China to jail web users whose ‘defamatory’ posts are viewed or reposted too many times

Michael Kan
10 September, 2013
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In perhaps China’s toughest push to crack down on online defamation, authorities have unveiled measures that could send internet users to jail for up to three years if found guilty of posting slanderous rumours.

The measures were announced on Monday as part of a judicial interpretation of Chinese law. The measures were established by China’s Supreme Court and its top prosecution agency, which spent more than a year studying the subject.

“In recent years, illegal activities that have used the internet to commit crimes have increased daily,” said Supreme Court spokesman Sun Jungong in a televised press conference. “In particular, has been the prominent use of the internet to commit crimes of defamation.”

Under the new measures, internet users can face defamation charges if their online posts have received over 5000 views or been reposted over 500 times. They can also be charged if their online statements caused self-harm or suicide to the victim.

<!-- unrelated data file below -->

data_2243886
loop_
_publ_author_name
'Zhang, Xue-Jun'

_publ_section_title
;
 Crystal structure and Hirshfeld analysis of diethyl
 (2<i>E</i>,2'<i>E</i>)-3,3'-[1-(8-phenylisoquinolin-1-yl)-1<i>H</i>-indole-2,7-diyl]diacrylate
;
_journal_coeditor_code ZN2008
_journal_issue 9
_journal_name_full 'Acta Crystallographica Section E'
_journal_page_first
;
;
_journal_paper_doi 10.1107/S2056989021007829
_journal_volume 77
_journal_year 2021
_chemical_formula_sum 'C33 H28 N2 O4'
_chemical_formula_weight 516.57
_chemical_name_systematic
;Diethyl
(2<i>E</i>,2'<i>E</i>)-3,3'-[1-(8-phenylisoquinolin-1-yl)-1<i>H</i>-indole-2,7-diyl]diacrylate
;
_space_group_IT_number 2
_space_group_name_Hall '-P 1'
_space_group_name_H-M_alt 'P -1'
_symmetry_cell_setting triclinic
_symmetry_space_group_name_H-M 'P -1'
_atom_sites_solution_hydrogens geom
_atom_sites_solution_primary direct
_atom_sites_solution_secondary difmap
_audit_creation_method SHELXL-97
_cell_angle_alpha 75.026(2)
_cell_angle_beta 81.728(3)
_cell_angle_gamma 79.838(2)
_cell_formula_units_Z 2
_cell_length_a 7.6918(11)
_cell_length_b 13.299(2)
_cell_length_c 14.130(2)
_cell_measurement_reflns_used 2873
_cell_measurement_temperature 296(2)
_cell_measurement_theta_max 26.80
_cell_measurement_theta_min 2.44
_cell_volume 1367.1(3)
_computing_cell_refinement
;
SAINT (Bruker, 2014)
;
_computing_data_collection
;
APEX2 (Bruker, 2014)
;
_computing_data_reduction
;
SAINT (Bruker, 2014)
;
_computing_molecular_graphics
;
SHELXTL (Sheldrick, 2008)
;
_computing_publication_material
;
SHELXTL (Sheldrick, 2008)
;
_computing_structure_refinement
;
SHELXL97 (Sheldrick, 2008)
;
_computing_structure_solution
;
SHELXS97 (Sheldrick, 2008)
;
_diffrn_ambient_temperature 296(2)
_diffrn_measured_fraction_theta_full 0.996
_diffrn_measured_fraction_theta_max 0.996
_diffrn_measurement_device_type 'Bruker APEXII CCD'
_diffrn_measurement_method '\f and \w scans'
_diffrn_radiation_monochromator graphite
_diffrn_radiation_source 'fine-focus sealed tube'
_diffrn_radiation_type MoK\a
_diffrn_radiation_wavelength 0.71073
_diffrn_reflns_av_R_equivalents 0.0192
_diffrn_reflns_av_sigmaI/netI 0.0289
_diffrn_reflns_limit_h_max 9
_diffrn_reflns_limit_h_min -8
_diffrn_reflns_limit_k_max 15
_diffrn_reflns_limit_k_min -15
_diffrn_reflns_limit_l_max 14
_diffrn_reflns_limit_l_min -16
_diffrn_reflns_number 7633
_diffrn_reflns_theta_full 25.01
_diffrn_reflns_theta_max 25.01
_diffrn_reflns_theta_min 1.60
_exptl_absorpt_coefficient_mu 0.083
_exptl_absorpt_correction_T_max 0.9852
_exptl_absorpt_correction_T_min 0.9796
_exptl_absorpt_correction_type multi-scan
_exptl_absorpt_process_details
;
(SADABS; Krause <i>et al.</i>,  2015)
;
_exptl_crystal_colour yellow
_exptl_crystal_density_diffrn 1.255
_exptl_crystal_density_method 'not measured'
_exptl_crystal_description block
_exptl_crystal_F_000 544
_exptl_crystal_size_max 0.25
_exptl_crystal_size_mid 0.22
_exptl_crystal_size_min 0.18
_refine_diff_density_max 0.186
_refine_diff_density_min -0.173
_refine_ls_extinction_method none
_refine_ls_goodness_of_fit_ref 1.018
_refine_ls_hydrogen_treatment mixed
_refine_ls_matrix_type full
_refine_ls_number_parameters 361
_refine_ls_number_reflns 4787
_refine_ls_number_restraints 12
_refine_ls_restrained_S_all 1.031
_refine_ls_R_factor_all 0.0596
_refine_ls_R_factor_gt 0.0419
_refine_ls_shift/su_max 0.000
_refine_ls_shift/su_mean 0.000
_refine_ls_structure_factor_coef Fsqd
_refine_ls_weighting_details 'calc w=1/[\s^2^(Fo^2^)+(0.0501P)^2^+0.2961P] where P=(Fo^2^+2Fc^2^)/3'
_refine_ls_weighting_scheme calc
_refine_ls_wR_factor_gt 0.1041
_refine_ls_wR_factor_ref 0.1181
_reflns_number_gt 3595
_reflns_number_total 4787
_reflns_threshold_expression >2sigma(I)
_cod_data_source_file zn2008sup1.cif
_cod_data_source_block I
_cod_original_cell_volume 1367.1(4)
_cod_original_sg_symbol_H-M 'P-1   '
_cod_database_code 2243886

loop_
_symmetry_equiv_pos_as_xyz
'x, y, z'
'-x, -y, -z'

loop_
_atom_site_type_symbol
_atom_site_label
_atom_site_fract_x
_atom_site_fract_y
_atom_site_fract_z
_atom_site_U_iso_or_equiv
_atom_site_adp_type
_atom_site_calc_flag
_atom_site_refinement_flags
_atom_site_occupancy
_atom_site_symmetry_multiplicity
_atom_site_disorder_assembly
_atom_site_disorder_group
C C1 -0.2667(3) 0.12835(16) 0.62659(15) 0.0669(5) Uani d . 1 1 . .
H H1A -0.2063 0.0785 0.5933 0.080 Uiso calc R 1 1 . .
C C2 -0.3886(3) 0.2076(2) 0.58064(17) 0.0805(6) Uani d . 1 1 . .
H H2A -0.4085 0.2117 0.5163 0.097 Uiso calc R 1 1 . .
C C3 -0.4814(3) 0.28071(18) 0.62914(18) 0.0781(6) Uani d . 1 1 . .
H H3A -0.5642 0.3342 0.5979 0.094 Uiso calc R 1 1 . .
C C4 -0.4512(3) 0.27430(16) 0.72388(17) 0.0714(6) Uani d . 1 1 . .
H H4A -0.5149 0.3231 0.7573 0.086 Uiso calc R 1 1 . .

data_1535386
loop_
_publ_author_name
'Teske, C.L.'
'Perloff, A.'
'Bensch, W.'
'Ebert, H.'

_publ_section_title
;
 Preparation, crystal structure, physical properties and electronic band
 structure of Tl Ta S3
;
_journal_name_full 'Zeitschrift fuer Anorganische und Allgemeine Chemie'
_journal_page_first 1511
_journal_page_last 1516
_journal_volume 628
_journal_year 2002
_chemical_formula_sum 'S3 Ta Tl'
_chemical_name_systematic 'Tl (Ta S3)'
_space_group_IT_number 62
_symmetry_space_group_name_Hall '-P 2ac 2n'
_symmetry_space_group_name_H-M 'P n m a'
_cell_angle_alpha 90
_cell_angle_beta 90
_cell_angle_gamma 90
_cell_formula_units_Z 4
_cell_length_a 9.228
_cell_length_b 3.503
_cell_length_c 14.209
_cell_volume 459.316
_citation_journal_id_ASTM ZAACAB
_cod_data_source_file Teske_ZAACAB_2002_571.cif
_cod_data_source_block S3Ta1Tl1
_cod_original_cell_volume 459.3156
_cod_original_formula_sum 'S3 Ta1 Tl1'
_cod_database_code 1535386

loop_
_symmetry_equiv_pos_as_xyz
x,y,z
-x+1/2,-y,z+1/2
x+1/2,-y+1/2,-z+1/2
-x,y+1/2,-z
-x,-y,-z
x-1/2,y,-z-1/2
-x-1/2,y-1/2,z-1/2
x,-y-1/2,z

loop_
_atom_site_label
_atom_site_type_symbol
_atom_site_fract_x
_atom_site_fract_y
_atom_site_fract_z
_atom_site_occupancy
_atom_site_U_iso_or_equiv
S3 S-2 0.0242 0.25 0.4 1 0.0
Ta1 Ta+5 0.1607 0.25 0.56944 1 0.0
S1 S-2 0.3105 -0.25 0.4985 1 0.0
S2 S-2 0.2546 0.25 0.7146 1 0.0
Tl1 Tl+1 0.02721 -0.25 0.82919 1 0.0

If found guilty, users face a jail sentence of up to three years, other forms of detention and the deprivation of political rights.

The new measures are China’s latest effort to control public discourse on the internet in a country already infamous for its strict censorship laws. The nation has close to 600 million internet users, many of who use social networking sites including Twitter-like service Sina Weibo to connect with friends, read local news or hear about controversial topics.

Many top Chinese websites censor content to comply with government rules. This includes deleting or blocking comments that touch on anti-government views or sensitive issues. But still, authorities have been heavy-handed in trying to stop alleged online rumours on the sites, going as far to arrest people involved.

Last month, local police detained two internet users who were part of a company that created online rumours for financial gain. One of the offences they committed included defaming Lei Feng, a former Chinese soldier celebrated for his modesty and commitment to Communist ideals, who is a national icon in the country.

Monday’s judicial interpretation came out in part from growing concern from the public, said the Supreme Court’s spokesman. Internet users who spread defamatory comments unintentionally will not be charged, he added.

by Michael Kan, IDG News Service

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